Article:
Dropbox may have “started with the shared folder,” to use chief executive Drew Houston’s words, but the company has since expanded into enterprise-focused offerings and an even more streamlined consumer version.
Both versions long depended on uploading and downloading primarily Microsoft Office documents.
But it has entered a new chapter, dubbed Project Harmony: a Dropbox layer on top of Microsoft Office that enables people to collaborate in real time when working with Office files in their Dropbox folders.
For example, when two people are collaborating on, say, a PowerPoint slide deck, they can both download the file, see in real time when the other person has made a change, and see the change. Little “chat heads” even appear in the corner, so one can keep track of the collaboration activity.
It should, because it looks like Dropbox might be taking on Google Drive’s collaborative features — and it’s something it really should have done a few years ago, if we’re being honest.
With that said, Google Drive might not actually be Dropbox’s target here — it’s not creating its own document format as Google Drive did.
Dropbox is probably recognizing that Microsoft Office isn’t exactly going away, or at least not in the corporate world, and working on top of it is a safer bet.
Competitor Box was also thought to be taking on Google Drive when it announced the release of Box Notes last September, though that might well have been just a user-acquisition tactic, as we previously noted.
Also important to note is that Dropbox achieved that engineering feat without a superstar on its team. Box nabbed Sam Schillace, the man behind Google Docs, so Box Notes was much easier to create with him on board.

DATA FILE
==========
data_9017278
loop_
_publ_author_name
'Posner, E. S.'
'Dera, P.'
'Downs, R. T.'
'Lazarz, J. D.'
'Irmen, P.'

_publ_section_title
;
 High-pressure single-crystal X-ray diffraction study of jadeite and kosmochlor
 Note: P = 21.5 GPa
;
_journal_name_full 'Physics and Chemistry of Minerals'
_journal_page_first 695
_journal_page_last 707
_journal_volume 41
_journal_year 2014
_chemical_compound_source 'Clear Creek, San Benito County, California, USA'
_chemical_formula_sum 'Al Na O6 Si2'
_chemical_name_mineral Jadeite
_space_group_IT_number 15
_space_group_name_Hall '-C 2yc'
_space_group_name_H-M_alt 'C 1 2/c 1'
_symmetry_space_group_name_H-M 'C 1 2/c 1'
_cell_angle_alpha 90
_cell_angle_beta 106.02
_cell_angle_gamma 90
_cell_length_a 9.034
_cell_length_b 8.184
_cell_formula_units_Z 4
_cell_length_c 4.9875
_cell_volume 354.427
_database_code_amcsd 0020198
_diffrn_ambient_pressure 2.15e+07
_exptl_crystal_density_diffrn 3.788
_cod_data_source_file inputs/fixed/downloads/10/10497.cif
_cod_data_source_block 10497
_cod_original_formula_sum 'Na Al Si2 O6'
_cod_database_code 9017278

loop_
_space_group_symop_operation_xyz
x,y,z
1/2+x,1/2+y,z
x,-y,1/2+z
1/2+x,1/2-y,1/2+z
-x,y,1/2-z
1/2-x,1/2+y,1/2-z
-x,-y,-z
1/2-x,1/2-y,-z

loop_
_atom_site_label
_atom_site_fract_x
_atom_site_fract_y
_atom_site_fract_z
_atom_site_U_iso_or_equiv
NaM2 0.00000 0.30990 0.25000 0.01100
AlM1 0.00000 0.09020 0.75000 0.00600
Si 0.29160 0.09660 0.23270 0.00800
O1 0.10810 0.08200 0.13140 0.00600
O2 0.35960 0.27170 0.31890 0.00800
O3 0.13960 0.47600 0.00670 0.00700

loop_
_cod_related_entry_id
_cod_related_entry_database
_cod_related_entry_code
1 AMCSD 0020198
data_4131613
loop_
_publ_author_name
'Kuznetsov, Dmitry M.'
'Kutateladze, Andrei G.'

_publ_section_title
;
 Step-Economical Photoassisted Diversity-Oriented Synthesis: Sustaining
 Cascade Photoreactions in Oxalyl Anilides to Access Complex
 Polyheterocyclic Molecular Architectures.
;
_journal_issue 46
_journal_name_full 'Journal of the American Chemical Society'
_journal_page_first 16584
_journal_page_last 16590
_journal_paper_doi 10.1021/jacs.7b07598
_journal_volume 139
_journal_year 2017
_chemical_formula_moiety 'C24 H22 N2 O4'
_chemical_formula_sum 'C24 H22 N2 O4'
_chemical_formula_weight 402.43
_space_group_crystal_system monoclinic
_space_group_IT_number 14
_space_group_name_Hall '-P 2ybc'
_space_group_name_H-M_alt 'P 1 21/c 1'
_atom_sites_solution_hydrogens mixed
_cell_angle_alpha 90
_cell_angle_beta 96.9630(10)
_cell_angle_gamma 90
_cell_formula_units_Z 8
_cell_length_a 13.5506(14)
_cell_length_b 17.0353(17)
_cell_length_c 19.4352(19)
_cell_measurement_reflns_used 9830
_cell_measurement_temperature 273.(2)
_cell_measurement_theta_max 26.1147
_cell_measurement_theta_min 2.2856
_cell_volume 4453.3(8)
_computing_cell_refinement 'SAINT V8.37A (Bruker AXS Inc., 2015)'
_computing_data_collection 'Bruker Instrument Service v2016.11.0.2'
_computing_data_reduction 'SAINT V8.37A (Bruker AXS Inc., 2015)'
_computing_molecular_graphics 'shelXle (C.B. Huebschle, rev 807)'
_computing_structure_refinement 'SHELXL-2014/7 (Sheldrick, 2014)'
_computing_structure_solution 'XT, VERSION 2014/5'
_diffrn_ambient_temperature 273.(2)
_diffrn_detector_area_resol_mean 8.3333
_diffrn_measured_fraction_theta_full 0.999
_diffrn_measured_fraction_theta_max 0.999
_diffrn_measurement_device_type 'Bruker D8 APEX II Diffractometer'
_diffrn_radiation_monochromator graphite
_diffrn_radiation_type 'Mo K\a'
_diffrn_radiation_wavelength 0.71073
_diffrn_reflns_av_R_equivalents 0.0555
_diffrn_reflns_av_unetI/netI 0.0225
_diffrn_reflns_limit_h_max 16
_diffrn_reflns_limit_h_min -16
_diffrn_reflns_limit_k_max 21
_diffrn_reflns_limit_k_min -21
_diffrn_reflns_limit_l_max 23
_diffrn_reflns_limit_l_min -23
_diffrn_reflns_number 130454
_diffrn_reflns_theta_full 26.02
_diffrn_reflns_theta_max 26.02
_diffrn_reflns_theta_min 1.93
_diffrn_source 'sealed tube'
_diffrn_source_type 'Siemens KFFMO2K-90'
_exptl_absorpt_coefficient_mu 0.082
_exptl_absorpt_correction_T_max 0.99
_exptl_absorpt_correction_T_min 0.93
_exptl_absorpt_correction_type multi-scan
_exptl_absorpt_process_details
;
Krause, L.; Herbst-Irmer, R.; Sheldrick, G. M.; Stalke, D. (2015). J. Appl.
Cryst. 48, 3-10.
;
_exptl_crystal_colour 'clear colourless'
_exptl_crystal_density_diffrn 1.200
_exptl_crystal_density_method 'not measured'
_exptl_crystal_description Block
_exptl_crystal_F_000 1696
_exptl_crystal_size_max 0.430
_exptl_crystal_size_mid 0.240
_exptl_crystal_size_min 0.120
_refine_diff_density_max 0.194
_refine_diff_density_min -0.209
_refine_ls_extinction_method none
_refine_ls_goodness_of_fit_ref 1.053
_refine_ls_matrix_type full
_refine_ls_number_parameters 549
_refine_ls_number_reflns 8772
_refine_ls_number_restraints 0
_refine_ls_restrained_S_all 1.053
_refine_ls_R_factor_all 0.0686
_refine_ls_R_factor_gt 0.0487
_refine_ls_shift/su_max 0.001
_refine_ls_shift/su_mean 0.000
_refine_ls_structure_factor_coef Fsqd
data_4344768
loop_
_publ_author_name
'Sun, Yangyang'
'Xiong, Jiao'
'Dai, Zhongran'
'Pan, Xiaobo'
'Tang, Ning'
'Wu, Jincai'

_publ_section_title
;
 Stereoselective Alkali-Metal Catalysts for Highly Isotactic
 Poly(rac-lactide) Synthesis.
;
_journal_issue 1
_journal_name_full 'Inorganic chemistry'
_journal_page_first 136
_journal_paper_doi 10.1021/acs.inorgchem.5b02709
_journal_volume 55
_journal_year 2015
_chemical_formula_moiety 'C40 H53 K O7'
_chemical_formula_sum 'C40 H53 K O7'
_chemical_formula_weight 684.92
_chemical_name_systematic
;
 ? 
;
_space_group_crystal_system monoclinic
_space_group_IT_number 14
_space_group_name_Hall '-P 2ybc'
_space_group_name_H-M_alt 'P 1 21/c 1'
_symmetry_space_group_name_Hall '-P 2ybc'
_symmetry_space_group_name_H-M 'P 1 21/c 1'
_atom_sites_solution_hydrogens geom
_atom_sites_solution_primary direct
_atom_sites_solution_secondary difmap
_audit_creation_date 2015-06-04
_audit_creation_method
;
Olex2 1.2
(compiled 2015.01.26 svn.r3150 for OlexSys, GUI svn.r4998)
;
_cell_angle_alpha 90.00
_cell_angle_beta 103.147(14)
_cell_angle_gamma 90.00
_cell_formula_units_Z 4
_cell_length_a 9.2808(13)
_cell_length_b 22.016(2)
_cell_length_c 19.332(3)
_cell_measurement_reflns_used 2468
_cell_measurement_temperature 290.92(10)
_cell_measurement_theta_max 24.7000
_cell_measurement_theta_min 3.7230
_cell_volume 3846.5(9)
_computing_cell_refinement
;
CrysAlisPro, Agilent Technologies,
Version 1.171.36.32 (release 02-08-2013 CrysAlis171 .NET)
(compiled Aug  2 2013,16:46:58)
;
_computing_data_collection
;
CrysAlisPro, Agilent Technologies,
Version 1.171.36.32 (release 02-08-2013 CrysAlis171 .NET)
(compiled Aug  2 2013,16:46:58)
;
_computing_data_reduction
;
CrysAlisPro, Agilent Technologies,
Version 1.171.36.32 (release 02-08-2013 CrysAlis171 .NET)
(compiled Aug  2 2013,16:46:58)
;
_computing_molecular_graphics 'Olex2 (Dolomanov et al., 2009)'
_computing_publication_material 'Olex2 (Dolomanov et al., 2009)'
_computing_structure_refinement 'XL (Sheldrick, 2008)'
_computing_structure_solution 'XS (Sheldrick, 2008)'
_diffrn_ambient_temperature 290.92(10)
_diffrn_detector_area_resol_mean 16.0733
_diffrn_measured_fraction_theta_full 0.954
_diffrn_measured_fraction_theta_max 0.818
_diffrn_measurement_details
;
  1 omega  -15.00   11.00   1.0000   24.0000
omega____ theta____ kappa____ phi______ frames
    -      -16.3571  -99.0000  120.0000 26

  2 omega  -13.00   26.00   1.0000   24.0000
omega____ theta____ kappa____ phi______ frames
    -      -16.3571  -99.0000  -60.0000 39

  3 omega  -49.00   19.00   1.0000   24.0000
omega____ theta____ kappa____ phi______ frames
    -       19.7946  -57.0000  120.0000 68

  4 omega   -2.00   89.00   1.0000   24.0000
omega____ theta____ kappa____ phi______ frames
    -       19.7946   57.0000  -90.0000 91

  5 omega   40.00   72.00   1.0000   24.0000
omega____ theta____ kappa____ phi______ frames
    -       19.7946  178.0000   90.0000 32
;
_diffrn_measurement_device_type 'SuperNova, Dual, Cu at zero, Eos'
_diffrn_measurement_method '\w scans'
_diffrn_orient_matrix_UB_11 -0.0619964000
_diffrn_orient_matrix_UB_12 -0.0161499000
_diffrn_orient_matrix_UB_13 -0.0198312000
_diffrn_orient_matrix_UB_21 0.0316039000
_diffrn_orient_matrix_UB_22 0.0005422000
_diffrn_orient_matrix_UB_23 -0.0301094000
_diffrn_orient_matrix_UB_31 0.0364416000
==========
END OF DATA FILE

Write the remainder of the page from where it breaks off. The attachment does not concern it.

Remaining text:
Dropbox is still working on Harmony and figuring out how it will integrate it into its current suite of offerings, so representatives had no pricing tiers or business model information to share with VentureBeat. The company does expect to eventually roll it out first to some current enterprise customers for further testing before rolling it out more widely.
And in slightly less exciting but long awaited news, Dropbox is now making Dropbox for Business available to everyone (meaning, to all existing and new enterprise customers), enabling users to access their separate personal and work accounts from the same device, and new administrator control features for company accounts, namely remote wiping, account transferring, and sharing audit logs.
These features, however, will not impact the pricing tiers nor be available to personal account holders.
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